That paragraph alone highlights traditional fact checking, data analysis, and a very rare form of collaboration between media outlets. I contacted Der Spiegel to see how the world’s largest fact checking organization handled the verification process, but was told by the head of its research and fact checking department that they weren’t ready to talk about this yet. I also provided questions to the Times, but didn’t receive responses. I hope to follow up in a future column with additional information.

For now, though, the Times detailed some of its approach to verification in A Note to Readers:

The Times spent about a month mining the data for disclosures and patterns, verifying and cross-checking with other information sources, and preparing the articles that are published today …



To establish confidence in the information, The Times checked a number of the reports against incidents that had been publicly reported or witnessed by our own journalists. Government officials did not dispute that the information was authentic.

Note the last line. Assange can gripe about the White House’s involvement, but the truth is the Times in effect forced the administration to confirm the authenticity of the documents. That’s another big verification win for WikiLeaks. It added a key node to the verification network.

As it turns out, the Times wasn’t alone in approaching the administration. Politico’s Ben Smith offered details about how the three news organizations dealt with the White House:

White House officials I talked to feel the Times was conscientious … The administration was considerably less impressed with the Guardian’s outreach efforts — an administration official described their attempts to verify the reports through the White House and Pentagon as minimal.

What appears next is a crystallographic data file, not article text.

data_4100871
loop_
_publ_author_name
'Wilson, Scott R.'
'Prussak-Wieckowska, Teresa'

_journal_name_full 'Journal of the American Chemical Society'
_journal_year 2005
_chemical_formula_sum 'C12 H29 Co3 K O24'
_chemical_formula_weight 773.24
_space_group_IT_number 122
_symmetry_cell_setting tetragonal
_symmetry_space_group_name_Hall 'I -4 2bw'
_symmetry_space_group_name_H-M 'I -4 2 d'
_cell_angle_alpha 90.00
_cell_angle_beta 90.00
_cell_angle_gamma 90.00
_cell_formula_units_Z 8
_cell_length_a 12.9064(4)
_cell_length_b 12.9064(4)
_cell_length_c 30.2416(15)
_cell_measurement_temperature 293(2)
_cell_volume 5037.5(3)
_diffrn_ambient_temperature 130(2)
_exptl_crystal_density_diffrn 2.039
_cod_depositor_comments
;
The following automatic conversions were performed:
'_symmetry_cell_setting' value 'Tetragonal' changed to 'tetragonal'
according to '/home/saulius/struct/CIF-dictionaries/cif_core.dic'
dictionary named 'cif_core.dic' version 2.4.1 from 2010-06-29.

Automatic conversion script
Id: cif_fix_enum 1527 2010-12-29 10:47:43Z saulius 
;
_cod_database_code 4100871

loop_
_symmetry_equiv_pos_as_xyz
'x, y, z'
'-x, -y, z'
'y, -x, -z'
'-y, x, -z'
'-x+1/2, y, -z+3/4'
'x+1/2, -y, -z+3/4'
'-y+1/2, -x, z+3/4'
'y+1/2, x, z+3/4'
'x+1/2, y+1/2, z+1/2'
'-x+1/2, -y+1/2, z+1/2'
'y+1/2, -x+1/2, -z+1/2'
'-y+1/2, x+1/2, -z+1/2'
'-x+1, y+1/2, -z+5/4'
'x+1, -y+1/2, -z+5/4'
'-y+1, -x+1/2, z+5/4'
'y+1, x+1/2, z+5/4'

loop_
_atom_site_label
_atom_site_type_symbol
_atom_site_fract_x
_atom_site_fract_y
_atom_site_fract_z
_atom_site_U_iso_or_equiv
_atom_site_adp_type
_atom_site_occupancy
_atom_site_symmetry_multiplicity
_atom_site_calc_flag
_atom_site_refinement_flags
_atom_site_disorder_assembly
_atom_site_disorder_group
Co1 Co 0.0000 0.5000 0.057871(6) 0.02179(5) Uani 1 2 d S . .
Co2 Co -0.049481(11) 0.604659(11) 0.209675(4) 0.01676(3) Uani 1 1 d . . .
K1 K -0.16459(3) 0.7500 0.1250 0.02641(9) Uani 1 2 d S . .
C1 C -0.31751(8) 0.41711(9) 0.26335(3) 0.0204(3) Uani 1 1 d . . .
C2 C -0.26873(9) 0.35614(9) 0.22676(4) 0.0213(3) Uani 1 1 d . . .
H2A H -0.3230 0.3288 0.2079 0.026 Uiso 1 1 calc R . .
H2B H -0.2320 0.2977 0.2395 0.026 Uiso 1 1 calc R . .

Der Speigel reporters did a little better, requesting comments on a few of the reports, the person added.

There’s one final layer in this verification scheme that’s particularly remarkable. At the same time these news organizations were engaged in a process that served to add credibility to the documents and to WikiLeaks itself, Assange set his group up to act as an arbiter of the accuracy of coverage delivered by these same news organizations. This point was made by NYU journalism professor Jay Rosen, and summed up nicely by Mathew Ingram at GigaOm:

… even after it provided the documents to the media outlets, WikiLeaks still maintained the ultimate control over them — including the ability to publish all 90,000 of them at the same time that the stories based on them appeared in the NYT, Guardian and Der Spiegel. This, Rosen says, provided an almost unprecedented check on the traditional media, since any gaps or omissions from their stories would become obvious. Typically, sources cut exclusive deals with a single outlet, and that entity has the final say over what appears — but WikiLeaks has altered that traditional balance of power.

In the end, there’s a certain brilliance in the way Assange shifted the burden of verification and analysis away from WikiLeaks, while at the same time ensuring he was able to call out mistakes made by the very news organizations that supplied the all-important credibility to his data.

Correction of the Week

“In Monday’s editions of the New York Post, we published a story that confessed wife-killer Johnny Concepcion underwent a liver-transplant operation at New York-Presbyterian Hospital.

“The hospital yesterday issued a statement that no such operation took place. The Post relied on two NYPD sources for its report, and it is now evident they were misinformed. We apologize to our readers for the error.

“Prior to publishing the story, The Post sought official response from New York-Presbyterian. The Post was denied information by the hospital, which stated it could not discuss individual cases because it would be in breach of the Health Information Privacy Act (HIPA).

“Curiously, the hospital now sees itself free to publicly discuss Concepcion’s case.” – New York Post

Craig Silverman is the editor of RegretTheError.com and the author of Regret The Error: How Media Mistakes Pollute the Press and Imperil Free Speech. He is also the editorial director of OpenFile.ca and a columnist for the Toronto Star.